Movie Review – Cloud Atlas (2012)

Cloud Atlas, 2012.

Directed by Tom Tykwer, Andy Wachowski and Lana Wachowski.
Starring Tom Hanks, Hugo Weaving, Halle Berry, Susan Sarandon, Hugh Grant, Jim Sturgess, Ben Whishaw, Jim Broadbent, Keith David, James D’Arcy, Xun Zho, Doona Bae and Zhu Zhu.


An exploration of how the actions of individual lives impact one another in the past, present and future, as one soul is shaped from a killer into a hero, and an act of kindness ripples across centuries to inspire a revolution.

If ever there was a film that would test the limits of film criticism and analysis, it is Cloud Atlas: a meandering, swirling, talky movie of such epic proportions and ideas, it’s a test of steel and nerve just to experience it, let alone try to write a review of it.

The Wachowski Siblings, who over recent years have not only treated us to some visually stunning movies, have been keen to share their thoughts with the world. Be it religious, political or even trying to crack the keys to the universe and why we are here, they have become synonymous with over-complex and overly pretentious efforts of late. So it’s no real surprise that they found themselves making Cloud Atlas. With the support of Perfume director Tom Tykwer, this seems like a match made in heaven, even with the rich, dense prose that David Mitchell put into his award-winning novella.

Weaving a rich tapestry of people, places, time and space, Cloud Atlas charts six different stories through time. Beginning on the South Pacific in 1849 at sea with the crew of a venturing ship, it journeys through the 1930s, 1970s, 2012, 2144 through to an almost “after-Earth” apocalyptic 2321, as the remains of what was Earth has fractured into a tribal state.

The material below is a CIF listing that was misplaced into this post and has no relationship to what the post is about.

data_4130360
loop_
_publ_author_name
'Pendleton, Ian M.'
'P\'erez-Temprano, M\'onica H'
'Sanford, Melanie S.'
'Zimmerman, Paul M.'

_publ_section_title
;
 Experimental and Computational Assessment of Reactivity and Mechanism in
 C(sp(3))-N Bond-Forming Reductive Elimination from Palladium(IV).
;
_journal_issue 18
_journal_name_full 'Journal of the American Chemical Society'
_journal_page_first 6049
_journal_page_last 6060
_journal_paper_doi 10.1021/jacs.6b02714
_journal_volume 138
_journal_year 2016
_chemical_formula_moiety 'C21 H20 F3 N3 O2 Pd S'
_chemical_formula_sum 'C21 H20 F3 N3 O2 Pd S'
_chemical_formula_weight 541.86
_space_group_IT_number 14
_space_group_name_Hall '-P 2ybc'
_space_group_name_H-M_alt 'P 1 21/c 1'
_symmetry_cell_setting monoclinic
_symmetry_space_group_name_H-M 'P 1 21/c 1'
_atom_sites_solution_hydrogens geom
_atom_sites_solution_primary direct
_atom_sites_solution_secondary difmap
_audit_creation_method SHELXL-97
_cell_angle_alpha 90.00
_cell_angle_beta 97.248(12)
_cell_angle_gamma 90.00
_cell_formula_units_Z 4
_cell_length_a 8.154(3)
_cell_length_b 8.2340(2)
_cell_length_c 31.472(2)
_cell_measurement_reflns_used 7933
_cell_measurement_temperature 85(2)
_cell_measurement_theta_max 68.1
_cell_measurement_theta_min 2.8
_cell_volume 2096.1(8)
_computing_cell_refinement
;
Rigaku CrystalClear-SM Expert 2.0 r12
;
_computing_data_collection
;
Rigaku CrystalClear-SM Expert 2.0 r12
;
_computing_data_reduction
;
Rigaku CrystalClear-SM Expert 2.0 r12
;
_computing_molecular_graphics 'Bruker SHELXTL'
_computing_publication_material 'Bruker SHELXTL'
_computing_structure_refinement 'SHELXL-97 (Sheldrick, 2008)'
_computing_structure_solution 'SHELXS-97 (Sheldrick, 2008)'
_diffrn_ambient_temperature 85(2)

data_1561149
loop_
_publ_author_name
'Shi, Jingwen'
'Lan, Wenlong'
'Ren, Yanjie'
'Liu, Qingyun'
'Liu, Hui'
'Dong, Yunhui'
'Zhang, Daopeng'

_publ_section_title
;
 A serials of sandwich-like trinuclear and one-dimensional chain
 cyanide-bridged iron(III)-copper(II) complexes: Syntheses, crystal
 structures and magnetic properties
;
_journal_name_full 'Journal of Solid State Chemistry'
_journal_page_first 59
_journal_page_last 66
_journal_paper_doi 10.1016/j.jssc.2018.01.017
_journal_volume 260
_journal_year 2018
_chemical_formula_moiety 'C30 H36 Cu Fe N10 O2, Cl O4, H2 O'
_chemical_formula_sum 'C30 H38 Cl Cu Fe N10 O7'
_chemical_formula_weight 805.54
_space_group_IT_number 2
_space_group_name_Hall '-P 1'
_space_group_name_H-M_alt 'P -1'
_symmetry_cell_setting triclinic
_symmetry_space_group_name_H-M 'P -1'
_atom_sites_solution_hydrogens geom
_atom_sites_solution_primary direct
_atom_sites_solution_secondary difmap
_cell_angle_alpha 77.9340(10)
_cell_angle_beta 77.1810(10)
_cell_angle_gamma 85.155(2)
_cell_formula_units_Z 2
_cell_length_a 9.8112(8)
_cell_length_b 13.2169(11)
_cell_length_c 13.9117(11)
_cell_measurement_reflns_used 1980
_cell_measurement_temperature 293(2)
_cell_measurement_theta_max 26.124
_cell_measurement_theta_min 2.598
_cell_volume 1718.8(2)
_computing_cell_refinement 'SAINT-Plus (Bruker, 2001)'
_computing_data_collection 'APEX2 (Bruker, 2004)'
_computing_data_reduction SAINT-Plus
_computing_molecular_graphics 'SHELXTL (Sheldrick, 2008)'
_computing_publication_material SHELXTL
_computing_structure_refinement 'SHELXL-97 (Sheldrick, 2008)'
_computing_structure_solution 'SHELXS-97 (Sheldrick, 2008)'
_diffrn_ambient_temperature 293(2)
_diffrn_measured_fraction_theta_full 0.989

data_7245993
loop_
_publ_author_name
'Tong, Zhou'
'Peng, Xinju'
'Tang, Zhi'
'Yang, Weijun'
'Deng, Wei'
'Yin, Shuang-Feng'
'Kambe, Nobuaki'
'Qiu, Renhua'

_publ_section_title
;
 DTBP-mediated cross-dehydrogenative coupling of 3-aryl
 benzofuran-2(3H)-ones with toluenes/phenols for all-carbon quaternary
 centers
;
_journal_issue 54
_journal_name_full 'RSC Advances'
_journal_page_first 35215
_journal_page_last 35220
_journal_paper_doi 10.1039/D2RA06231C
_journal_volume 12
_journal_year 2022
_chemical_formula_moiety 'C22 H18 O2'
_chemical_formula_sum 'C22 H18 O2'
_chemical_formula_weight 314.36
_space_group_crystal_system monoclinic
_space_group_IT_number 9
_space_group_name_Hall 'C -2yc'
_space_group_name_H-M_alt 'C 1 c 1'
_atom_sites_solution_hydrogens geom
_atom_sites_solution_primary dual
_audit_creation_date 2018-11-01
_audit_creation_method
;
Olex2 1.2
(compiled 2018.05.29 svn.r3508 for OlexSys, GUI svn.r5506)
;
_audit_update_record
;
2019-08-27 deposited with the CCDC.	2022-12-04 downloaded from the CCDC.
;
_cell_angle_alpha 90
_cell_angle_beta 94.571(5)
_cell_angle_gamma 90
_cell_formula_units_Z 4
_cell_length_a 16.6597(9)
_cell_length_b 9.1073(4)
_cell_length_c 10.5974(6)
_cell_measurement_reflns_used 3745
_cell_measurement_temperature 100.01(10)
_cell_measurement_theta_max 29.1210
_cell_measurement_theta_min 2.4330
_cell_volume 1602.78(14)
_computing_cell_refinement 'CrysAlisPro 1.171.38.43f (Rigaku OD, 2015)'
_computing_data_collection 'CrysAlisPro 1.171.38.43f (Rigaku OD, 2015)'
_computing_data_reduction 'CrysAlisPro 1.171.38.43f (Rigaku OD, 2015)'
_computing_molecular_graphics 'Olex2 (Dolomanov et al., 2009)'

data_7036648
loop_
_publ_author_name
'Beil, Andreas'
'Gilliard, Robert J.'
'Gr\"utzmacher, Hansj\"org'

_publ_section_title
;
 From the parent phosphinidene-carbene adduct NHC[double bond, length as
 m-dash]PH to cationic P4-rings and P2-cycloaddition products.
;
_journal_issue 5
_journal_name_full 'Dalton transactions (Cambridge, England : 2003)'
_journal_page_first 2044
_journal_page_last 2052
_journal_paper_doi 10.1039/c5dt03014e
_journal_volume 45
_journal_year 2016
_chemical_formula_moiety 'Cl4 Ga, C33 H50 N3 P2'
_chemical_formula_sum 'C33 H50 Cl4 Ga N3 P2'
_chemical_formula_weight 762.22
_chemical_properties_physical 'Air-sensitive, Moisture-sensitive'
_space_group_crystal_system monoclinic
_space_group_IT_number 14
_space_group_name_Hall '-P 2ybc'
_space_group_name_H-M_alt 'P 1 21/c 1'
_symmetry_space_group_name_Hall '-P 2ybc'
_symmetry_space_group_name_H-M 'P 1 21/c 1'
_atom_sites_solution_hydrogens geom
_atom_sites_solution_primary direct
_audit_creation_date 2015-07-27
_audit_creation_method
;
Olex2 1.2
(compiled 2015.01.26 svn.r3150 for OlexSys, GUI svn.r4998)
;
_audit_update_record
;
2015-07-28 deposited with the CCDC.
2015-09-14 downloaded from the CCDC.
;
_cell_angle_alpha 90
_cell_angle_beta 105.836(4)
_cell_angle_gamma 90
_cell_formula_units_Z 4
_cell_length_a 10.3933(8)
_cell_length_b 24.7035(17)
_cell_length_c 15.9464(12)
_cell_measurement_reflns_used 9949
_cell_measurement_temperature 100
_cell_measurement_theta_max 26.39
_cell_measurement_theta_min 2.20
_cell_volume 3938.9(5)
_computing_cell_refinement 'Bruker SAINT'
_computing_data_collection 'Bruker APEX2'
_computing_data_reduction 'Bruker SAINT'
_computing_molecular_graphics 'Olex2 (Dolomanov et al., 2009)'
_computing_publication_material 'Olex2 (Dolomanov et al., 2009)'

The book told the stories in a Russian doll-like narrative, with the stories told in order before wrapping back on itself. Here, it’s in a much more film-friendly narrative and all the richer for it. It’s a beautifully directed and designed film, with all the visual style and skill you would expect from messers Wachowski and Tykwer.

As they move backwards and forwards through the stories, like the chords of the story’s Cloud Atlas sextet, they sweep majestically and gracefully through time and space. Disorientating as that may seem, the film never loses focus, as the directors intertwine the fates of those who purvey it with such grace, it’s hard not to be swept up in its visual majesty. It’s without doubt the most visually rich film so far this year, and will take some beating artistically to scale the heights that the directors have here.

Complementing the wonderful visuals is the cast, who have never been put through their paces quite like this. In various strands, and in various different bits of make-up, it’s hard to go in depth and describe the acting and actors throughout the film.

What can be said is this: Tom Hanks is Tom Hanks, assured and reliable as ever; Halle Berry gives her best performance since Monsters Ball; and Hugh Grant is great too, despite being very oddly cast as a cannibal in the 2321 strand.

Everyone brings their a-game here, but the standouts are Ben Whishaw and Jim Broadbent. Together in the 1930s strand, both play off each other brilliantly, with wonderful wit and warmth as musician and aide; separately, they continue this pattern, and both steal the show whenever they are on screen.

If there are quibbles, it’s in the film’s length: at a whopping 180 or so minutes, it feels like a long old slog at times. The 2144 strand, while visually stunning and performed well, is the most arduous to endure, and is the one story that could have had a little more judicious editing. In addition, some of ideas and themes throughout can at times seem overly preachy and “rammed down your throat”, as it a Wachowski’s stable.

Quibbles aside, Cloud Atlas can still stake its claim as this year’s most visually stirring film, almost magical in its imagery and settings, and will give plenty of food for thought for all after the credits have rolled.

Flickering Myth Rating: Film ★ ★ ★ ★ / Movie ★ ★ ★ ★

Scott Davis

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